Boston - The global equity market selloff has begun to weigh on emerging markets debt, but losses in the sector so far have been significantly smaller. Obviously, the risk to EM debt will likely grow if the severity of the pandemic increases, and more uncertainty is priced into the market.
From the S&P 500 Index peak on February 19 through the market close on February 27, EM local currency debt, as represented by the J.P. Morgan Government Bond Index - Emerging Markets Global Diversified (GBI-EM), has retreated 2.14%. Sovereign dollar-denominated debt, as represented by the J.P. Morgan Emerging Market Bond Global Diversified Index (EMBI GD), has fallen 1.09%. Corporate EM debt, represented by the J.P. Morgan Corporate Emerging Market Bond Broad Diversified Index (CEMBI BD), has fallen 0.33%.
Over the same timeframe in the equity markets, the S&P 500 has fallen 12.03%, and the MSCI World Index has lost 10.02%.
In terms of what we know about the spread of the coronavirus, the latest news has been mixed. In China, sentiment has changed, and reactions have been more geared towards restarting the economy to try and avoid mass unemployment. China reported zero new cases outside of Hubei province on Sunday and a number of provinces lowered their emergency response measures. There is the possibility that officials are understating cases and lifting measures prematurely to get the economy back on track.
Cases on are the rise in South Korea, Iran and Italy, many of which have no known connection to China. Italian authorities have shut down schools, universities, museums and many other public areas in the northern region of the country in response.
The longer-term impact on EM countries will likely depend on their economic ties to China. For example, in Southeast Asia, countries that are part of the Chinese manufacturing supply chain could face a slowdown. Additionally, many Asian countries will be affected as tourism from China likely declines. More broadly, commodities exporters globally will be hit as commodity prices fall due to reduced demand from China. Likely examples include exporters such as Chile, Saudi Arabia and Brazil.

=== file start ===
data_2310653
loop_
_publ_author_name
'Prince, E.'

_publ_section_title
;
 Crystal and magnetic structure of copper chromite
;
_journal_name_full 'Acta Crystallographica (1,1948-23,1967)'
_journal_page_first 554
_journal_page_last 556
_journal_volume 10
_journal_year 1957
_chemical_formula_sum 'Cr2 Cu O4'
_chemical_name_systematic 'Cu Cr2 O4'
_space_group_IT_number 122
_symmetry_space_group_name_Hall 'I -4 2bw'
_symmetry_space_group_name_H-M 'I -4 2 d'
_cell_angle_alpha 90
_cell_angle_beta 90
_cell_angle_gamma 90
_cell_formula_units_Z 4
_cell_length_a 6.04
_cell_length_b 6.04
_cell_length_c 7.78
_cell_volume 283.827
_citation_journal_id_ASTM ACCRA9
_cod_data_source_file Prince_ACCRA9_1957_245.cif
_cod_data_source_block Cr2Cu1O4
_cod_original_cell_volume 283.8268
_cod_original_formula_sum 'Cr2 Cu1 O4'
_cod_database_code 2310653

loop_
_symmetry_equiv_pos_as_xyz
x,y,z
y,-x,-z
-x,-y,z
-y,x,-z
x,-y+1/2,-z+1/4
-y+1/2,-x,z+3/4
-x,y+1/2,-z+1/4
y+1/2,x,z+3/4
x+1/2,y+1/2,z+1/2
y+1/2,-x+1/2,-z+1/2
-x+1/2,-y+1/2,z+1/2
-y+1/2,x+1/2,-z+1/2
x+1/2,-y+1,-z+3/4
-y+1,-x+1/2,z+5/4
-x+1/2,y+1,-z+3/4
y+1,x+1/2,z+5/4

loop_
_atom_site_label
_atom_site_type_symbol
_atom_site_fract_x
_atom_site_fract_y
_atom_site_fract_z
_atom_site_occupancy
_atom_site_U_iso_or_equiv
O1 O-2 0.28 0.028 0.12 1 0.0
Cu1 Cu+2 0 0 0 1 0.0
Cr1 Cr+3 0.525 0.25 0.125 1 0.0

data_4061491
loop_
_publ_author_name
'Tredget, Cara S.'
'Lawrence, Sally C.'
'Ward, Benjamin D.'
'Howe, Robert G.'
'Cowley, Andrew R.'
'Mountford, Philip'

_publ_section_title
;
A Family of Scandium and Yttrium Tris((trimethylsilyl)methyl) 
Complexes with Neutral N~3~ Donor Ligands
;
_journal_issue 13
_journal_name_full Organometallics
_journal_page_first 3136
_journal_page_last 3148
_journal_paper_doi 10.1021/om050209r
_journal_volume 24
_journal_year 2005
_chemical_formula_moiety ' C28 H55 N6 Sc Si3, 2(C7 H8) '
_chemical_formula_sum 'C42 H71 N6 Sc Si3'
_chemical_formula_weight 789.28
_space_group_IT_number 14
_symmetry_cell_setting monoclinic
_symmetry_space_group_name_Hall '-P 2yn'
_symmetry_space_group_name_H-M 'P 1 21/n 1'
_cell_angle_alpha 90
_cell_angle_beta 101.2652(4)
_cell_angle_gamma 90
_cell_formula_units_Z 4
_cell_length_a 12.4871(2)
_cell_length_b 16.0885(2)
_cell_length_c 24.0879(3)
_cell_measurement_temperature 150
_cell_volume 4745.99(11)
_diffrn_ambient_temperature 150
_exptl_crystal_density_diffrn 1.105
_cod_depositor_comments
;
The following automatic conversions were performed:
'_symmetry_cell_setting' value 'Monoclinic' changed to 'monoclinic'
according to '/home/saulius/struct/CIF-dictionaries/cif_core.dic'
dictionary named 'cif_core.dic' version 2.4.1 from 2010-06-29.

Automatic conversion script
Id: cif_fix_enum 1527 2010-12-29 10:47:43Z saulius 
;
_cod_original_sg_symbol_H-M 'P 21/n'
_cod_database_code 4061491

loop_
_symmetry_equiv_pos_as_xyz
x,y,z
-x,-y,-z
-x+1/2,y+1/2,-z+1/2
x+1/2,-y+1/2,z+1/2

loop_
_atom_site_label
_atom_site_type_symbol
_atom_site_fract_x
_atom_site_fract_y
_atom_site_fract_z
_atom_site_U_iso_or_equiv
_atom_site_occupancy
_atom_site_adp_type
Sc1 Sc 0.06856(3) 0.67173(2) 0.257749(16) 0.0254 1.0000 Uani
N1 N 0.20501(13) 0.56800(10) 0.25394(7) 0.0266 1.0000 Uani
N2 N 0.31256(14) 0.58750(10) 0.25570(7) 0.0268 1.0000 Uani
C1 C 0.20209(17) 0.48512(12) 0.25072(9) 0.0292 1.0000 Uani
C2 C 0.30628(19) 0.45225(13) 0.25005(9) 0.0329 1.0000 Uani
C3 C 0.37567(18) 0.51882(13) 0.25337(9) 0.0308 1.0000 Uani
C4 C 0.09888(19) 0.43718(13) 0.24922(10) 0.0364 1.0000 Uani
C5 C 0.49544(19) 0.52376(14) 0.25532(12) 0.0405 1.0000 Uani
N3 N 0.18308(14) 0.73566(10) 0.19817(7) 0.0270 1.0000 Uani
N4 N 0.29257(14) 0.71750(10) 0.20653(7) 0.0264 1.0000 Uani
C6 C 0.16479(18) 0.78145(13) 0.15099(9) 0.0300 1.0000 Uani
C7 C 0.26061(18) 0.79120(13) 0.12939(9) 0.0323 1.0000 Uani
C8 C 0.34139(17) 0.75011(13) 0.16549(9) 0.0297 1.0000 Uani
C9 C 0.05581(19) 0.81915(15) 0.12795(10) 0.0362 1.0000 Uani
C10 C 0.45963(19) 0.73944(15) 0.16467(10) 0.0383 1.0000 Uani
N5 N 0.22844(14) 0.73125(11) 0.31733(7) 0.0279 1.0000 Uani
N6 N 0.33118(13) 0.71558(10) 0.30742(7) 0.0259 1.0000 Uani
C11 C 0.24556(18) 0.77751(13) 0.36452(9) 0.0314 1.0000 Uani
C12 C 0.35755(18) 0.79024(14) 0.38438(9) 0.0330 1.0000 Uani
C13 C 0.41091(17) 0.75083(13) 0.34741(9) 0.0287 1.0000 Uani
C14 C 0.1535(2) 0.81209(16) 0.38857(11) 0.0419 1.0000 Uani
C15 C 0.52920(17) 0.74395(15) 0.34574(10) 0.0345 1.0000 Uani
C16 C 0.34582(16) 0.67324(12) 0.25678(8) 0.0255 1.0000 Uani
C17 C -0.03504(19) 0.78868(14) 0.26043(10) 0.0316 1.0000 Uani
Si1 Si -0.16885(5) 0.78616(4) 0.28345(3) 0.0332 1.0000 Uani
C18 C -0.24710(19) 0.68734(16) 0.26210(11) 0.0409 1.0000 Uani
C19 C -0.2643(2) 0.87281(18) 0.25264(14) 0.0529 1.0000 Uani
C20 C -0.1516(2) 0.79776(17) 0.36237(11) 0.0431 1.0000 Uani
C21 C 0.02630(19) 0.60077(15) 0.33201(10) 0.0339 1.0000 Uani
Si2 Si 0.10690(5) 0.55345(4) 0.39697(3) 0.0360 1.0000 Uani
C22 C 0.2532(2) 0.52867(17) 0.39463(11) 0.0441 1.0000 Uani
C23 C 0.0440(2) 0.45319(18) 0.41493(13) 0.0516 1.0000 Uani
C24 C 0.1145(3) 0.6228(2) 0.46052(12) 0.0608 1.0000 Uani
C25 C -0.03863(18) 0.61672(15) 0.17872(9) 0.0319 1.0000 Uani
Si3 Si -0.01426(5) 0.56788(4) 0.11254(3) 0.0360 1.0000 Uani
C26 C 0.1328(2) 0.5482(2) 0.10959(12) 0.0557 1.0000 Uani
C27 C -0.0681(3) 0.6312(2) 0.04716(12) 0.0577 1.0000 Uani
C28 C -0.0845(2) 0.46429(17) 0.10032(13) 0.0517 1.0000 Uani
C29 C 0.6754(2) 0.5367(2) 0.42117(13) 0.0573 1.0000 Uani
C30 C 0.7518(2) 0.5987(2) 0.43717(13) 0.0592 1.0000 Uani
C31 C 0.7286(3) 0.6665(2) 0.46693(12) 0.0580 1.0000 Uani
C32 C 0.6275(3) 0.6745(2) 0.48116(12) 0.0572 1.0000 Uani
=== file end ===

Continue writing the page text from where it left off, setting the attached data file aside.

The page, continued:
On the other hand, countries that have fewer direct economic ties to China and import commodities may do better, as falling import prices are a boost to their economies, like the Dominican Republic and Mexico.
Our overall view is that the virus is more widespread than being reported, meaning there is still a vast amount of uncertainty. Stocks are falling in response, and oil continues to take a hit as demand falls. We believe global supply chains will be disrupted more than originally anticipated, especially given the surge to new cases outside of China.
Bottom line: Until the world gets a better handle on the specifics of the coronavirus, uncertainty and caution will drive the impact on emerging markets and the rest of the global economy. The emerging markets debt team will be monitoring the situation closely and sharing our views with you as they take shape.